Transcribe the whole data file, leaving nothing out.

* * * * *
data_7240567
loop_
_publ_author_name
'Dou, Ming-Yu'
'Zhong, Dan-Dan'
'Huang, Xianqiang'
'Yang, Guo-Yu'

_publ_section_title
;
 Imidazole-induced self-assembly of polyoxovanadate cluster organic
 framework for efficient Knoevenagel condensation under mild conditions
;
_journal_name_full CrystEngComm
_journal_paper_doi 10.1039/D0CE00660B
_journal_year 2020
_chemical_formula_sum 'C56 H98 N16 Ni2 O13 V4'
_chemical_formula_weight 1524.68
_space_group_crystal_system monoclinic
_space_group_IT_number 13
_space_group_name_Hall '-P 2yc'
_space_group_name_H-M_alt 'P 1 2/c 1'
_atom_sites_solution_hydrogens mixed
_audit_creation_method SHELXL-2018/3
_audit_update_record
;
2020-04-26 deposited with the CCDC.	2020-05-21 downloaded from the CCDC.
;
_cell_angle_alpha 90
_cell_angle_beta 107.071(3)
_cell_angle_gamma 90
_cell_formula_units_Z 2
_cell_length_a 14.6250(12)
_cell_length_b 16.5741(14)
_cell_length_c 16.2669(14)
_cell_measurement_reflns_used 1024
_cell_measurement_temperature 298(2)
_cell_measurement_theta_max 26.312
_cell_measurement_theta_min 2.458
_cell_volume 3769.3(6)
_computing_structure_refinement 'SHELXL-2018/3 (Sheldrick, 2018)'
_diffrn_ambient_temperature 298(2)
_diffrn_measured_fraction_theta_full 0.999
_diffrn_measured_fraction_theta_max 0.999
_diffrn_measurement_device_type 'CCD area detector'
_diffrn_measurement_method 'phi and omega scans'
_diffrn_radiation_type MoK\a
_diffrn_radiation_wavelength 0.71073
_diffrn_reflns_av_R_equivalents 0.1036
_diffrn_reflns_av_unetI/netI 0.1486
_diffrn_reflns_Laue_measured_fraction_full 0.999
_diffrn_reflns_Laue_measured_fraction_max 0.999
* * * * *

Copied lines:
data_7240567
loop_
_publ_author_name
'Dou, Ming-Yu'
'Zhong, Dan-Dan'
'Huang, Xianqiang'
'Yang, Guo-Yu'

_publ_section_title
;
 Imidazole-induced self-assembly of polyoxovanadate cluster organic
 framework for efficient Knoevenagel condensation under mild conditions
;
_journal_name_full CrystEngComm
_journal_paper_doi 10.1039/D0CE00660B
_journal_year 2020
_chemical_formula_sum 'C56 H98 N16 Ni2 O13 V4'
_chemical_formula_weight 1524.68
_space_group_crystal_system monoclinic
_space_group_IT_number 13
_space_group_name_Hall '-P 2yc'
_space_group_name_H-M_alt 'P 1 2/c 1'
_atom_sites_solution_hydrogens mixed
_audit_creation_method SHELXL-2018/3
_audit_update_record
;
2020-04-26 deposited with the CCDC.	2020-05-21 downloaded from the CCDC.
;
_cell_angle_alpha 90
_cell_angle_beta 107.071(3)
_cell_angle_gamma 90
_cell_formula_units_Z 2
_cell_length_a 14.6250(12)
_cell_length_b 16.5741(14)
_cell_length_c 16.2669(14)
_cell_measurement_reflns_used 1024
_cell_measurement_temperature 298(2)
_cell_measurement_theta_max 26.312
_cell_measurement_theta_min 2.458
_cell_volume 3769.3(6)
_computing_structure_refinement 'SHELXL-2018/3 (Sheldrick, 2018)'
_diffrn_ambient_temperature 298(2)
_diffrn_measured_fraction_theta_full 0.999
_diffrn_measured_fraction_theta_max 0.999
_diffrn_measurement_device_type 'CCD area detector'
_diffrn_measurement_method 'phi and omega scans'
_diffrn_radiation_type MoK\a
_diffrn_radiation_wavelength 0.71073
_diffrn_reflns_av_R_equivalents 0.1036
_diffrn_reflns_av_unetI/netI 0.1486
_diffrn_reflns_Laue_measured_fraction_full 0.999
_diffrn_reflns_Laue_measured_fraction_max 0.999